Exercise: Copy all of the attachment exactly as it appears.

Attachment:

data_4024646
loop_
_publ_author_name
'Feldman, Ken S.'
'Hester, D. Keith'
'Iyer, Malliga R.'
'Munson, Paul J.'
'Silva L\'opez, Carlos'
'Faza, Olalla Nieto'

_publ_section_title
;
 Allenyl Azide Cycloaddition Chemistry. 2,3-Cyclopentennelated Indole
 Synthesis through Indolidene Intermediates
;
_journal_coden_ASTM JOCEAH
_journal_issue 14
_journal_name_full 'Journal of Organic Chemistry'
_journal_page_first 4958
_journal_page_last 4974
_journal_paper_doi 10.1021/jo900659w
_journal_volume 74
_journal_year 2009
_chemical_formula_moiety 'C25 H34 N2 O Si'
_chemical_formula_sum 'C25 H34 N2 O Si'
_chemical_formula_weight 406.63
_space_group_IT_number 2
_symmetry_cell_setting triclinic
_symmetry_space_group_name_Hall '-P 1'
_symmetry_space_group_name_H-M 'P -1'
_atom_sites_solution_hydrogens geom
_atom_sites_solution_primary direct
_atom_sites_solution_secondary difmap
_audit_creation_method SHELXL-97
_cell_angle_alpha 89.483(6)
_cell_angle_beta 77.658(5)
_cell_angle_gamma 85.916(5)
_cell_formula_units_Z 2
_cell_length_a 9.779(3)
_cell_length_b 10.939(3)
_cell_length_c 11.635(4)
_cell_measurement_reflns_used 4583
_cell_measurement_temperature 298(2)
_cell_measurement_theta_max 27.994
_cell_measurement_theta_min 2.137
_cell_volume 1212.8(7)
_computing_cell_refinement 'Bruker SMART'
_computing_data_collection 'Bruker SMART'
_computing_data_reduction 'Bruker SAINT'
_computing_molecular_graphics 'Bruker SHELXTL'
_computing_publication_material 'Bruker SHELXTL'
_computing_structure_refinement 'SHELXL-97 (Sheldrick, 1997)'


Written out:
data_4024646
loop_
_publ_author_name
'Feldman, Ken S.'
'Hester, D. Keith'
'Iyer, Malliga R.'
'Munson, Paul J.'
'Silva L\'opez, Carlos'
'Faza, Olalla Nieto'

_publ_section_title
;
 Allenyl Azide Cycloaddition Chemistry. 2,3-Cyclopentennelated Indole
 Synthesis through Indolidene Intermediates
;
_journal_coden_ASTM JOCEAH
_journal_issue 14
_journal_name_full 'Journal of Organic Chemistry'
_journal_page_first 4958
_journal_page_last 4974
_journal_paper_doi 10.1021/jo900659w
_journal_volume 74
_journal_year 2009
_chemical_formula_moiety 'C25 H34 N2 O Si'
_chemical_formula_sum 'C25 H34 N2 O Si'
_chemical_formula_weight 406.63
_space_group_IT_number 2
_symmetry_cell_setting triclinic
_symmetry_space_group_name_Hall '-P 1'
_symmetry_space_group_name_H-M 'P -1'
_atom_sites_solution_hydrogens geom
_atom_sites_solution_primary direct
_atom_sites_solution_secondary difmap
_audit_creation_method SHELXL-97
_cell_angle_alpha 89.483(6)
_cell_angle_beta 77.658(5)
_cell_angle_gamma 85.916(5)
_cell_formula_units_Z 2
_cell_length_a 9.779(3)
_cell_length_b 10.939(3)
_cell_length_c 11.635(4)
_cell_measurement_reflns_used 4583
_cell_measurement_temperature 298(2)
_cell_measurement_theta_max 27.994
_cell_measurement_theta_min 2.137
_cell_volume 1212.8(7)
_computing_cell_refinement 'Bruker SMART'
_computing_data_collection 'Bruker SMART'
_computing_data_reduction 'Bruker SAINT'
_computing_molecular_graphics 'Bruker SHELXTL'
_computing_publication_material 'Bruker SHELXTL'
_computing_structure_refinement 'SHELXL-97 (Sheldrick, 1997)'